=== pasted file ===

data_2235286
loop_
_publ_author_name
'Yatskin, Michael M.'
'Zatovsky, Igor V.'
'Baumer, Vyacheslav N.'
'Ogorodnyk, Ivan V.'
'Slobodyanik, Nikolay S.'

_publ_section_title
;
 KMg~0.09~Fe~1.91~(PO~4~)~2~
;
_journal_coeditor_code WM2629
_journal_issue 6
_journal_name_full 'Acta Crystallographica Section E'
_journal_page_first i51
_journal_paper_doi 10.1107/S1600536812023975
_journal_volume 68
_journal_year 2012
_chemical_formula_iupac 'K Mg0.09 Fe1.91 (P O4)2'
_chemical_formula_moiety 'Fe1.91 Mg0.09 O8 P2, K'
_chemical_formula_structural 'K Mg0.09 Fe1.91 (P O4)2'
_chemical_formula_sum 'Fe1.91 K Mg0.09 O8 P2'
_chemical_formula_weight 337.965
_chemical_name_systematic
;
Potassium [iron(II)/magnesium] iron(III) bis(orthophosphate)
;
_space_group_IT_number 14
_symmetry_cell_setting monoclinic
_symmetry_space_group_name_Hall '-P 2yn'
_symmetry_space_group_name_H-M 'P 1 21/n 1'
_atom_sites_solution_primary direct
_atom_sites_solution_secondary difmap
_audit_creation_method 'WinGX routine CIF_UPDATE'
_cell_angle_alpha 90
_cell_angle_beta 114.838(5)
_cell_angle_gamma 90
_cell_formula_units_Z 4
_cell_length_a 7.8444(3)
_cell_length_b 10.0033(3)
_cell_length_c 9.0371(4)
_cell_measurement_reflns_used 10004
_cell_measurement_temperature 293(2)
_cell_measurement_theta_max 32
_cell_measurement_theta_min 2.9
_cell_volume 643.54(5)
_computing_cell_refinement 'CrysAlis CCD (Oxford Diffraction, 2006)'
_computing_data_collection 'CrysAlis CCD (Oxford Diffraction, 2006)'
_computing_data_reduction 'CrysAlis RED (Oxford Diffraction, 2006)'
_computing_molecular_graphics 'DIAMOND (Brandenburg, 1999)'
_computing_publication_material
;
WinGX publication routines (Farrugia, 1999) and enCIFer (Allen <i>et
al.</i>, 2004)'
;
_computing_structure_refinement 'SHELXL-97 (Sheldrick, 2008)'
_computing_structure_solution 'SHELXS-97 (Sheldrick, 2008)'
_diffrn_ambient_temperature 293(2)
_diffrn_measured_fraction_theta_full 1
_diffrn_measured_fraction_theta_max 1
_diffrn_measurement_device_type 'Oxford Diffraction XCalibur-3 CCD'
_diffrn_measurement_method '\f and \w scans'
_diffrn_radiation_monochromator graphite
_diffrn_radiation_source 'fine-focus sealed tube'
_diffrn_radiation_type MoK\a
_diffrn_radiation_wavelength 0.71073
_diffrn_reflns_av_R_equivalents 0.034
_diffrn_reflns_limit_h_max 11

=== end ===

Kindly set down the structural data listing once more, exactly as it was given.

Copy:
data_2235286
loop_
_publ_author_name
'Yatskin, Michael M.'
'Zatovsky, Igor V.'
'Baumer, Vyacheslav N.'
'Ogorodnyk, Ivan V.'
'Slobodyanik, Nikolay S.'

_publ_section_title
;
 KMg~0.09~Fe~1.91~(PO~4~)~2~
;
_journal_coeditor_code WM2629
_journal_issue 6
_journal_name_full 'Acta Crystallographica Section E'
_journal_page_first i51
_journal_paper_doi 10.1107/S1600536812023975
_journal_volume 68
_journal_year 2012
_chemical_formula_iupac 'K Mg0.09 Fe1.91 (P O4)2'
_chemical_formula_moiety 'Fe1.91 Mg0.09 O8 P2, K'
_chemical_formula_structural 'K Mg0.09 Fe1.91 (P O4)2'
_chemical_formula_sum 'Fe1.91 K Mg0.09 O8 P2'
_chemical_formula_weight 337.965
_chemical_name_systematic
;
Potassium [iron(II)/magnesium] iron(III) bis(orthophosphate)
;
_space_group_IT_number 14
_symmetry_cell_setting monoclinic
_symmetry_space_group_name_Hall '-P 2yn'
_symmetry_space_group_name_H-M 'P 1 21/n 1'
_atom_sites_solution_primary direct
_atom_sites_solution_secondary difmap
_audit_creation_method 'WinGX routine CIF_UPDATE'
_cell_angle_alpha 90
_cell_angle_beta 114.838(5)
_cell_angle_gamma 90
_cell_formula_units_Z 4
_cell_length_a 7.8444(3)
_cell_length_b 10.0033(3)
_cell_length_c 9.0371(4)
_cell_measurement_reflns_used 10004
_cell_measurement_temperature 293(2)
_cell_measurement_theta_max 32
_cell_measurement_theta_min 2.9
_cell_volume 643.54(5)
_computing_cell_refinement 'CrysAlis CCD (Oxford Diffraction, 2006)'
_computing_data_collection 'CrysAlis CCD (Oxford Diffraction, 2006)'
_computing_data_reduction 'CrysAlis RED (Oxford Diffraction, 2006)'
_computing_molecular_graphics 'DIAMOND (Brandenburg, 1999)'
_computing_publication_material
;
WinGX publication routines (Farrugia, 1999) and enCIFer (Allen <i>et
al.</i>, 2004)'
;
_computing_structure_refinement 'SHELXL-97 (Sheldrick, 2008)'
_computing_structure_solution 'SHELXS-97 (Sheldrick, 2008)'
_diffrn_ambient_temperature 293(2)
_diffrn_measured_fraction_theta_full 1
_diffrn_measured_fraction_theta_max 1
_diffrn_measurement_device_type 'Oxford Diffraction XCalibur-3 CCD'
_diffrn_measurement_method '\f and \w scans'
_diffrn_radiation_monochromator graphite
_diffrn_radiation_source 'fine-focus sealed tube'
_diffrn_radiation_type MoK\a
_diffrn_radiation_wavelength 0.71073
_diffrn_reflns_av_R_equivalents 0.034
_diffrn_reflns_limit_h_max 11